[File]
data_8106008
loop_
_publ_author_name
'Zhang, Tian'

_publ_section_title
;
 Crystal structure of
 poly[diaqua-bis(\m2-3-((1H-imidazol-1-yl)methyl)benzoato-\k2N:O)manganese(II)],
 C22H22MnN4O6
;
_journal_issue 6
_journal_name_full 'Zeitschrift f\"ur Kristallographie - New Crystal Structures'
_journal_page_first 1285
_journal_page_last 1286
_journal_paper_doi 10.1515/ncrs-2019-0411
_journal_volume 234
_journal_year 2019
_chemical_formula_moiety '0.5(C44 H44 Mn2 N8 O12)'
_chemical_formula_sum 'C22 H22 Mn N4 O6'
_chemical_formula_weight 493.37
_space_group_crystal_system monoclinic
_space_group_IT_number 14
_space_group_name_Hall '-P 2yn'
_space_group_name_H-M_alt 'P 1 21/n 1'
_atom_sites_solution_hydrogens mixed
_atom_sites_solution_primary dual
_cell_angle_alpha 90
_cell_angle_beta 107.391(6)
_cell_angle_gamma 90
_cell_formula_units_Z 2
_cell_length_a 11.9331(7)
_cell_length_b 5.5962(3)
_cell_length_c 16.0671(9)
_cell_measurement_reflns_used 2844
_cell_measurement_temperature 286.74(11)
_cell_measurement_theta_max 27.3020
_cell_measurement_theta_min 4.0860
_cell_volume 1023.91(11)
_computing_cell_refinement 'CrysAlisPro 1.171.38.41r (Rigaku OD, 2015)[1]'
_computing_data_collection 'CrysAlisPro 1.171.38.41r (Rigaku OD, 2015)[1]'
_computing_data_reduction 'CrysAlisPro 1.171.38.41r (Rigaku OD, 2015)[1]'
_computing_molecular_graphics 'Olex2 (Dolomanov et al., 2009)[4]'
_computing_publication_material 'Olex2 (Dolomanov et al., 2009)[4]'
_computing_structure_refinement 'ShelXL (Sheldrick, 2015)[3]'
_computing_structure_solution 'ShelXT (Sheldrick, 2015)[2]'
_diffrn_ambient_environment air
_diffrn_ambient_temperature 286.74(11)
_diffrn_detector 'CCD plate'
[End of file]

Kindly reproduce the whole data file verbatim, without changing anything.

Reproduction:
data_8106008
loop_
_publ_author_name
'Zhang, Tian'

_publ_section_title
;
 Crystal structure of
 poly[diaqua-bis(\m2-3-((1H-imidazol-1-yl)methyl)benzoato-\k2N:O)manganese(II)],
 C22H22MnN4O6
;
_journal_issue 6
_journal_name_full 'Zeitschrift f\"ur Kristallographie - New Crystal Structures'
_journal_page_first 1285
_journal_page_last 1286
_journal_paper_doi 10.1515/ncrs-2019-0411
_journal_volume 234
_journal_year 2019
_chemical_formula_moiety '0.5(C44 H44 Mn2 N8 O12)'
_chemical_formula_sum 'C22 H22 Mn N4 O6'
_chemical_formula_weight 493.37
_space_group_crystal_system monoclinic
_space_group_IT_number 14
_space_group_name_Hall '-P 2yn'
_space_group_name_H-M_alt 'P 1 21/n 1'
_atom_sites_solution_hydrogens mixed
_atom_sites_solution_primary dual
_cell_angle_alpha 90
_cell_angle_beta 107.391(6)
_cell_angle_gamma 90
_cell_formula_units_Z 2
_cell_length_a 11.9331(7)
_cell_length_b 5.5962(3)
_cell_length_c 16.0671(9)
_cell_measurement_reflns_used 2844
_cell_measurement_temperature 286.74(11)
_cell_measurement_theta_max 27.3020
_cell_measurement_theta_min 4.0860
_cell_volume 1023.91(11)
_computing_cell_refinement 'CrysAlisPro 1.171.38.41r (Rigaku OD, 2015)[1]'
_computing_data_collection 'CrysAlisPro 1.171.38.41r (Rigaku OD, 2015)[1]'
_computing_data_reduction 'CrysAlisPro 1.171.38.41r (Rigaku OD, 2015)[1]'
_computing_molecular_graphics 'Olex2 (Dolomanov et al., 2009)[4]'
_computing_publication_material 'Olex2 (Dolomanov et al., 2009)[4]'
_computing_structure_refinement 'ShelXL (Sheldrick, 2015)[3]'
_computing_structure_solution 'ShelXT (Sheldrick, 2015)[2]'
_diffrn_ambient_environment air
_diffrn_ambient_temperature 286.74(11)
_diffrn_detector 'CCD plate'